Thursday, September 28, 2017

Maximum Uncertainty Principle

Vasya Lozhkin
We live in uncertain times. In the US, large chunks of Texas and Florida are uninhabitable due to hurricane damage. All of Puerto Rico is without electricity. In the Caribbean, entire islands of Barbuda, Domenica and St. Martin have been destroyed. Elsewhere in the world, on the island of Bali, 75,000 people are being evacuated from around the Mount Agung volcano, which is said to be ready to erupt. In Washington, the new director of FEMA is urging everyone to develop a “culture of preparedness.” But the problem is that we don’t ever really know what to prepare for; if we did, then we would surely prepare for it, as we do for most foreseeable eventualities. Yes, having a bug-out bag with a change of clothing, a few essentials, your documents and some cash is always a good idea. But what can we do beyond that? What’s the use of a food stockpile if your home is uninhabitable? What’s the use of a fuel reserve if the roads are impassable? And what’s the use of money if power is out and cash registers aren’t working?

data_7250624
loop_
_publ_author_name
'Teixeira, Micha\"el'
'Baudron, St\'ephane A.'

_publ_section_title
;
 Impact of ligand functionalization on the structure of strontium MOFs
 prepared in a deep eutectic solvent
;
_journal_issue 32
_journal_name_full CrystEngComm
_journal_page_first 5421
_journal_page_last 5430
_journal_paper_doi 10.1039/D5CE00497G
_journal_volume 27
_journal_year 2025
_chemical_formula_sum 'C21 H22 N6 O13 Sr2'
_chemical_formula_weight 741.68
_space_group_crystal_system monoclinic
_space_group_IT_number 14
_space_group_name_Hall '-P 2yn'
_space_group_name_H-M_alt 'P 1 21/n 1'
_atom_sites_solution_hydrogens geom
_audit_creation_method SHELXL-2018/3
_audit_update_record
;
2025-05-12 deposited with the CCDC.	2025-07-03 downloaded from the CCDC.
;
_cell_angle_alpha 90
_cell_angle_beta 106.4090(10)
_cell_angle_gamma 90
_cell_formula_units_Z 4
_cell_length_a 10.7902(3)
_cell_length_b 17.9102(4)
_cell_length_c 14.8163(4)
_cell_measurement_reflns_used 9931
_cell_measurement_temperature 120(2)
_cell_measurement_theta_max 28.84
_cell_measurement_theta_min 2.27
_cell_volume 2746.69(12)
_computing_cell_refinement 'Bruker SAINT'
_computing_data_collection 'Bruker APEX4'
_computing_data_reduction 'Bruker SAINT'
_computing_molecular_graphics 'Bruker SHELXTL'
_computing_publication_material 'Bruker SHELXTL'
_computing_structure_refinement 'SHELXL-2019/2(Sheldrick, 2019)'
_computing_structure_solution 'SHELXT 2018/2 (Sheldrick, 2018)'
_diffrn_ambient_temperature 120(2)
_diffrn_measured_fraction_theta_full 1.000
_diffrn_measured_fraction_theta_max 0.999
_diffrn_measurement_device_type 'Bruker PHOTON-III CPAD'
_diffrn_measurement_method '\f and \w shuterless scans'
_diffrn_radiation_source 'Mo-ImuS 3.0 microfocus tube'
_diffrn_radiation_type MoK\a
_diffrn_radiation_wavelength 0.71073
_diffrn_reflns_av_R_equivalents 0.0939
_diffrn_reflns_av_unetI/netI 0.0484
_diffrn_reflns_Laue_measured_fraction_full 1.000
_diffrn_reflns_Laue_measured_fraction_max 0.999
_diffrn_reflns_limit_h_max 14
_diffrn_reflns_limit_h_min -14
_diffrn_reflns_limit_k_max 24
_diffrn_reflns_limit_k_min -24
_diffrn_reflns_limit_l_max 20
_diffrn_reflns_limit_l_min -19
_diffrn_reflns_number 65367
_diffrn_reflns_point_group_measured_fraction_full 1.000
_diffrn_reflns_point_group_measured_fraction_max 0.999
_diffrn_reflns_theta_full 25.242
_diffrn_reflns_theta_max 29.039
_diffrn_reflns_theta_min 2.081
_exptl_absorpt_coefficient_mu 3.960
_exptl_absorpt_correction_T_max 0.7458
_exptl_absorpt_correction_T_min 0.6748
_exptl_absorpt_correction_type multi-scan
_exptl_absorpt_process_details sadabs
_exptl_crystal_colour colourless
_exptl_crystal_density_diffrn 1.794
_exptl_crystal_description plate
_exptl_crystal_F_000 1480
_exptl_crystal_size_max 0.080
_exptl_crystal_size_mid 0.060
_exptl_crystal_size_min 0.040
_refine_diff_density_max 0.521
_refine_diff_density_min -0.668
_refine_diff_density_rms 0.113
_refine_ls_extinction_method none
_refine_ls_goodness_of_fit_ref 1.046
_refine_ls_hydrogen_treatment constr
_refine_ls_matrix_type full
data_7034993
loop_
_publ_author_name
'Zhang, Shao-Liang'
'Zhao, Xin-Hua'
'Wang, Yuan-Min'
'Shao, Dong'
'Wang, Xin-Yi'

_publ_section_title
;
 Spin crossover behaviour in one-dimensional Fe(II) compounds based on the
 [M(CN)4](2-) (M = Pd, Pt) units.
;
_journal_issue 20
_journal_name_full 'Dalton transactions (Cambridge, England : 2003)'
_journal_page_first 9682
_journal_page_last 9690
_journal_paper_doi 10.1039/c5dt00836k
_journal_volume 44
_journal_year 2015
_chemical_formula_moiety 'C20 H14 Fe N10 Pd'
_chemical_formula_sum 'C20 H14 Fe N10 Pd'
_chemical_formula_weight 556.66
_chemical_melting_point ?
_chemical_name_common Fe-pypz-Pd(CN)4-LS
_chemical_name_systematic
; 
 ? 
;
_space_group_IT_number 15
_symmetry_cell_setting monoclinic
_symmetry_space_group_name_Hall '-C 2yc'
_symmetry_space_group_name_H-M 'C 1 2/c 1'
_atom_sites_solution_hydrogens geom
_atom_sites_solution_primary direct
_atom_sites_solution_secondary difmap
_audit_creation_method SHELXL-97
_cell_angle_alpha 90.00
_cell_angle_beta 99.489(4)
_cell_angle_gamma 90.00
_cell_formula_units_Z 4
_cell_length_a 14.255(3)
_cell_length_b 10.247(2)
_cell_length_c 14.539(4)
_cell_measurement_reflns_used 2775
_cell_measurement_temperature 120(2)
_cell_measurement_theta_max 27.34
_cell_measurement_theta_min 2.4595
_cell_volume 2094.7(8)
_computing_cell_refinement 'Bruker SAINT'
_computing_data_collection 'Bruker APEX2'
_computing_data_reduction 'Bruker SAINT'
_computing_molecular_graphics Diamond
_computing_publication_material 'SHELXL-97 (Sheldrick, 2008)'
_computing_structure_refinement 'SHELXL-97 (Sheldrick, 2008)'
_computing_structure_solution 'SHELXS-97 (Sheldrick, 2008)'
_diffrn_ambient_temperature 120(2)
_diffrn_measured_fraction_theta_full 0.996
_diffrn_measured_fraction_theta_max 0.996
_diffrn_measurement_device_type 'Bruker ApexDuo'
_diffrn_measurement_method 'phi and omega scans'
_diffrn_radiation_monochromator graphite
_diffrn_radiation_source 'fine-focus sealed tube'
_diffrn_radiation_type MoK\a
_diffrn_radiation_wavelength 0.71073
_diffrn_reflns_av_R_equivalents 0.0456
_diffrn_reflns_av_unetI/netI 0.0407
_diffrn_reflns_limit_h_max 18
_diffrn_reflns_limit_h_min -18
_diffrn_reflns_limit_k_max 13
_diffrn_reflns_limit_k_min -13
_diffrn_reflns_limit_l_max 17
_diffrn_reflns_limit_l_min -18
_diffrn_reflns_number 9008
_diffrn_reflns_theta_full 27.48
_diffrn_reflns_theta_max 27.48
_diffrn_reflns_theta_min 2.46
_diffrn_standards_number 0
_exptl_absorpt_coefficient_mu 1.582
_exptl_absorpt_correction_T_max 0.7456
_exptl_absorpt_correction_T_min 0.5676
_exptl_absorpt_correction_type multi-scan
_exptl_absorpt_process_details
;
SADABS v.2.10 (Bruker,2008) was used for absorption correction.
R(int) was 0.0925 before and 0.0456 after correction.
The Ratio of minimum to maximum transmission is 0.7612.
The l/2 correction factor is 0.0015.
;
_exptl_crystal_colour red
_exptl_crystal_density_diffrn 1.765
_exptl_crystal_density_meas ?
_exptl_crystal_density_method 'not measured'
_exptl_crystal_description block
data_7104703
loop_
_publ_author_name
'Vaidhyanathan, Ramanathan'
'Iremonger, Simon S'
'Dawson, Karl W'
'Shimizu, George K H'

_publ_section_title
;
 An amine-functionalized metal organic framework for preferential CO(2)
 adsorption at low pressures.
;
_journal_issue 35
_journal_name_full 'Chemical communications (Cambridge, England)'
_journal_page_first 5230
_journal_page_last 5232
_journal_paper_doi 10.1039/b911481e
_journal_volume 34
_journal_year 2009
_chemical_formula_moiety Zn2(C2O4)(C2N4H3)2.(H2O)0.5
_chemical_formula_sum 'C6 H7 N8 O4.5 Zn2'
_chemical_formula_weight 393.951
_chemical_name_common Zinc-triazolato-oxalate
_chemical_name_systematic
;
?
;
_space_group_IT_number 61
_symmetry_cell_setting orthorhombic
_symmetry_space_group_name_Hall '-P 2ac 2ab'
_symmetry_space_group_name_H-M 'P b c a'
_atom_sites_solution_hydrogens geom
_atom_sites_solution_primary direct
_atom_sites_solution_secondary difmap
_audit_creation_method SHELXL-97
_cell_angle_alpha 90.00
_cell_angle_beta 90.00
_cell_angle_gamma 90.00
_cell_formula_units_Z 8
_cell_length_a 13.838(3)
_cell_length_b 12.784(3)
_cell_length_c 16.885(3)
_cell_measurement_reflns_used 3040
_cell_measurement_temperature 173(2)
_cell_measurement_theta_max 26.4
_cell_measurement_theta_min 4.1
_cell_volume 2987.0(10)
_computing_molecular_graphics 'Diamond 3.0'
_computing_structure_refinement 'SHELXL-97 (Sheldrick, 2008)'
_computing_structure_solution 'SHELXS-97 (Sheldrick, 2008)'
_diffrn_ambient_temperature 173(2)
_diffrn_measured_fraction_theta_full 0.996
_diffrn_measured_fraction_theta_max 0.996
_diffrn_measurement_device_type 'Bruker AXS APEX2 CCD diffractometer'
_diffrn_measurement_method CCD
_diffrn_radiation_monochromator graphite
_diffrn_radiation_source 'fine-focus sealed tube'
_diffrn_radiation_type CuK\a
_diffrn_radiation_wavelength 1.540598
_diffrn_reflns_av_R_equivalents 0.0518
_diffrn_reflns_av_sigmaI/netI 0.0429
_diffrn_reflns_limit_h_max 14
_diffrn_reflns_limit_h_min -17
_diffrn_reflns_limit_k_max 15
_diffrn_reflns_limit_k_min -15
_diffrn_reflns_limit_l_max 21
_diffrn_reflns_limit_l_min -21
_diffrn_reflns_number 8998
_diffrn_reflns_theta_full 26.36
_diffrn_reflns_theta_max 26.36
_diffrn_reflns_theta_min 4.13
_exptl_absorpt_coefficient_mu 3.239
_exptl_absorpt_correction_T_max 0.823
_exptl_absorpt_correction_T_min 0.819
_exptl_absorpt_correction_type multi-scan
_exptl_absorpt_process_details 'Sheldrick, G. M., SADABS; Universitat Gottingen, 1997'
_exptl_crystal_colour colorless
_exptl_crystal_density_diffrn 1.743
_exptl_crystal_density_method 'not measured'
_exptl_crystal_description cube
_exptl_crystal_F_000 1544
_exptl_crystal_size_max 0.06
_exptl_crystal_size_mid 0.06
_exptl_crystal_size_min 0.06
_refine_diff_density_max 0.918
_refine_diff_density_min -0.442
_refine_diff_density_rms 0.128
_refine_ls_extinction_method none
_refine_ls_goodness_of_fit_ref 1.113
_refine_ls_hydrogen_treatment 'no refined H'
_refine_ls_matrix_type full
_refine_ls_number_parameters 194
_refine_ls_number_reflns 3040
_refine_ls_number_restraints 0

This may sound defeatist, and since we don’t want to sound defeatist (because that would be embarrassing) we go on expecting, and relying on, various certainties of daily life that are in fact quite uncertain. For most people, doing anything other than daily navigating a triangular course between home, work (or school) and shopping would not look like success, and that, again, would be embarrassing. But what a “culture of preparedness” entails is the ability to survive many small embarrassments instead of dying of one big embarrassment once our triangular course becomes unnavigable due to circumstances beyond anyone’s control.

But what else is there to do? There is only one good and simple answer: you have to think for yourself. (I hope that you don’t expect somebody else to do your thinking for you, because that’s not going to happen.) But thinking is hard! It is especially hard because we are accustomed to certainty, and uncertainty breaks our existing thought patterns with nothing to replace them. But here is the thing: uncertain times call for uncertain thoughts. Since thinking uncertain thoughts takes quite a knack, which you may not currently have, and since I am here to help, let’s get started.

Tuesday, September 26, 2017

Public Loathing as Deification

Before going on with discussing the many ways in which linguistic limitations, deficits and defects imperil our ability to think and to communicate our thoughts and cause us to obscure what is tangibly, experientially real behind a veil of artifice and nonsense, I want to focus on a certain phenomenon that has become particularly widespread lately and has been causing many of us to inadvertently become members of political hate cults.